I thought I would start with some very good news. We at the Centre are very grateful to the Kent Archaeological Society for boosting the Ian Coulson Memorial Postgraduate Award Fund with a considerable donation from a legacy of a former KAS member. This will provide a significant financial contribution for a full-time doctoral student working on a Medway history topic for three years.
It has been fantastic to see the response to Dr Diane Heath’s NHLF ‘Medieval Animals Heritage’ project and as the project progresses, she will be reporting through the Centre’s blog and the project’s own website.
The Centre’s blog is back! Even though it might have been more of a busman’s holiday than a complete break, it was an enjoyable change. For this week, I’m going to bring you up-to-date on the ‘Becket mazer’ and head over to Lossenham for a spot of digging, but first I want to reiterate information about the ‘Kentish Saints and Martyrs’ lecture series, as well as mention the Michael Nightingale Memorial Lecture, the pre-Canterbury Festival talk and that the ‘medieval Dover’ blog for Dr Claire Bartram’s IHR Centenary Event is done and ready to go.
Just to let you know, Dr Ben Marsh’s presentation on ‘Gateways to Empire: Figuring Out Kent’s Black Histories, c.1550-1800’ is now all set up forTuesday 20 July at 7pm on Teams Live Events. I’ll put the link in next week’s blog and then again the week after. Don’t worry if you have not used Teams before or don’t have it on your device, that’s not needed because you can watch it anonymously on the web and I’ll provide instructions next week. It is going to be fascinating, so please do save the date and time.
This week I want to start with an event that took place at Smithfield just over 640 years ago because it was great that BBC Radio Kent had noticed that yesterday (15 June) marked the violent death of Wat Tyler, one of the iconic leaders of the Great Rising, or what the Victorians called the Peasants’ Revolt.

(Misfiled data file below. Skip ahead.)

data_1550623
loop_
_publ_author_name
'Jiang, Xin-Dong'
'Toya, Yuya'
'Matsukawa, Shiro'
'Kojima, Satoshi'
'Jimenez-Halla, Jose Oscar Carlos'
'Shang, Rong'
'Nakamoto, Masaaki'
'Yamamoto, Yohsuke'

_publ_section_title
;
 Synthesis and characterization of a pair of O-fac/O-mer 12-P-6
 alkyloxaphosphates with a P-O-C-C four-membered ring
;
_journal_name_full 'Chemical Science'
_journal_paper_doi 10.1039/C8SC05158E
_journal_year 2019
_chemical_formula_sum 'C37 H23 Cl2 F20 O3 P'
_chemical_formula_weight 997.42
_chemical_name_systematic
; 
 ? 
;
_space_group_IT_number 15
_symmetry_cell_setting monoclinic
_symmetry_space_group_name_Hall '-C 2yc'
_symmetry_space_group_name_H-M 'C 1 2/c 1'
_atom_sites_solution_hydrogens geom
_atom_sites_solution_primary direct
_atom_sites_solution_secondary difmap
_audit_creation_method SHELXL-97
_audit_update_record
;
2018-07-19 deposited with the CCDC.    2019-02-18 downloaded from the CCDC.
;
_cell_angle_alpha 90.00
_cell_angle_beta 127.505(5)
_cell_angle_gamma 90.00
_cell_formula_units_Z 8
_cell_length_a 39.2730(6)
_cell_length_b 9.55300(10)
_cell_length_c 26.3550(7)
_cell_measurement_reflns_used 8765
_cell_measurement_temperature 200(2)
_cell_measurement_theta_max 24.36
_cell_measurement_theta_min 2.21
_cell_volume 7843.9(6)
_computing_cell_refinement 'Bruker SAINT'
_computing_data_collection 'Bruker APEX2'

Many congratulations to Dr Claire Bartram for gaining TWO IHR Centenary Partnership Event grants, this is fantastic news: https://www.history.ac.uk/our-century/centenary-partnership-events and please see details below.
As promised, I’m bringing news of ongoing projects involving Centre staff and without putting any pressure on Dr Diane Heath, I believe her HLF application for her ‘Medieval Animals Heritage’ project will be submitted this week. This is brilliant news because this project on dragons, mermaids, lions and pelicans (and other animals) has the potential to bring wellbeing and spiritual uplift to east Kent, much as these animals did around 800 to 900 years ago.
Another busy week but I thought I would start with the Tudors and Stuarts History Weekend 2021 to say the web site has gone live for bookings, and Matthew will set it up more fully early in January. Please do check it out because we have great speakers and fascinating topics: canterbury.ac.uk/tudors-stuarts
Having caught up with Dr Claire Bartram, as Co-Director of the Centre, and Dr Diane Heath, the Centre’s Research Fellow, I thought I would report on their involvement with the forthcoming Medieval Pageant on Saturday 4 July (the closest Saturday to the Translation of St Thomas on 7 July), which this year will be a virtual experience: https://www.canterburybid.co.uk/canterbury-medieval-pageant/ . Working with the Medieval Pageant team, Claire has been liaising between them and the Creative Writing staff and students at CCCU on some short creative pieces that relate to Thomas Becket.
This week I’m exploring what we have planned for 2020.